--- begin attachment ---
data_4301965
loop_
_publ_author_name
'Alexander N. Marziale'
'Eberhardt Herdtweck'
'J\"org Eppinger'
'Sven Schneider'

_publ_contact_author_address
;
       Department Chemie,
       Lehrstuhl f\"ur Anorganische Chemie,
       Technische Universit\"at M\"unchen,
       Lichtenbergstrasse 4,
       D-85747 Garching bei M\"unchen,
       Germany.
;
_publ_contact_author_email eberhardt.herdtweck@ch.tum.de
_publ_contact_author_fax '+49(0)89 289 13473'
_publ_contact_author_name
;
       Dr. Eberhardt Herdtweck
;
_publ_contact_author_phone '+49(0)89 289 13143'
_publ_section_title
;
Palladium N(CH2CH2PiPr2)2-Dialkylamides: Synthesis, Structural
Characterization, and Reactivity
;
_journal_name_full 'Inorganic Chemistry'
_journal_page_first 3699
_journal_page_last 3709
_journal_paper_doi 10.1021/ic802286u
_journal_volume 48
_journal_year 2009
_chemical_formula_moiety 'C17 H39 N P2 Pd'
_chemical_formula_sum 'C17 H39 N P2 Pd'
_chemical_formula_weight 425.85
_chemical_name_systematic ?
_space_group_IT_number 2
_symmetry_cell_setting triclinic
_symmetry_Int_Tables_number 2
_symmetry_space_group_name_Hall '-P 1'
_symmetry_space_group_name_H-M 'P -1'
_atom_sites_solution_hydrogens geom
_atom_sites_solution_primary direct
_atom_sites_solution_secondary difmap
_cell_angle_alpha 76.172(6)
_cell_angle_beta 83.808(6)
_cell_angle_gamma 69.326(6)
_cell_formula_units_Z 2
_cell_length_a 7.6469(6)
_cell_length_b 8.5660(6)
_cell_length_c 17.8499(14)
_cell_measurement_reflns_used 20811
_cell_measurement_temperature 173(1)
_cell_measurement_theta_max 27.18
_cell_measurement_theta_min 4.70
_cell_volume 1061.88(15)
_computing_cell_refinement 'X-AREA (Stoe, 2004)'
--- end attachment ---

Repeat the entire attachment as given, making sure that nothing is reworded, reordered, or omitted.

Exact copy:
data_4301965
loop_
_publ_author_name
'Alexander N. Marziale'
'Eberhardt Herdtweck'
'J\"org Eppinger'
'Sven Schneider'

_publ_contact_author_address
;
       Department Chemie,
       Lehrstuhl f\"ur Anorganische Chemie,
       Technische Universit\"at M\"unchen,
       Lichtenbergstrasse 4,
       D-85747 Garching bei M\"unchen,
       Germany.
;
_publ_contact_author_email eberhardt.herdtweck@ch.tum.de
_publ_contact_author_fax '+49(0)89 289 13473'
_publ_contact_author_name
;
       Dr. Eberhardt Herdtweck
;
_publ_contact_author_phone '+49(0)89 289 13143'
_publ_section_title
;
Palladium N(CH2CH2PiPr2)2-Dialkylamides: Synthesis, Structural
Characterization, and Reactivity
;
_journal_name_full 'Inorganic Chemistry'
_journal_page_first 3699
_journal_page_last 3709
_journal_paper_doi 10.1021/ic802286u
_journal_volume 48
_journal_year 2009
_chemical_formula_moiety 'C17 H39 N P2 Pd'
_chemical_formula_sum 'C17 H39 N P2 Pd'
_chemical_formula_weight 425.85
_chemical_name_systematic ?
_space_group_IT_number 2
_symmetry_cell_setting triclinic
_symmetry_Int_Tables_number 2
_symmetry_space_group_name_Hall '-P 1'
_symmetry_space_group_name_H-M 'P -1'
_atom_sites_solution_hydrogens geom
_atom_sites_solution_primary direct
_atom_sites_solution_secondary difmap
_cell_angle_alpha 76.172(6)
_cell_angle_beta 83.808(6)
_cell_angle_gamma 69.326(6)
_cell_formula_units_Z 2
_cell_length_a 7.6469(6)
_cell_length_b 8.5660(6)
_cell_length_c 17.8499(14)
_cell_measurement_reflns_used 20811
_cell_measurement_temperature 173(1)
_cell_measurement_theta_max 27.18
_cell_measurement_theta_min 4.70
_cell_volume 1061.88(15)
_computing_cell_refinement 'X-AREA (Stoe, 2004)'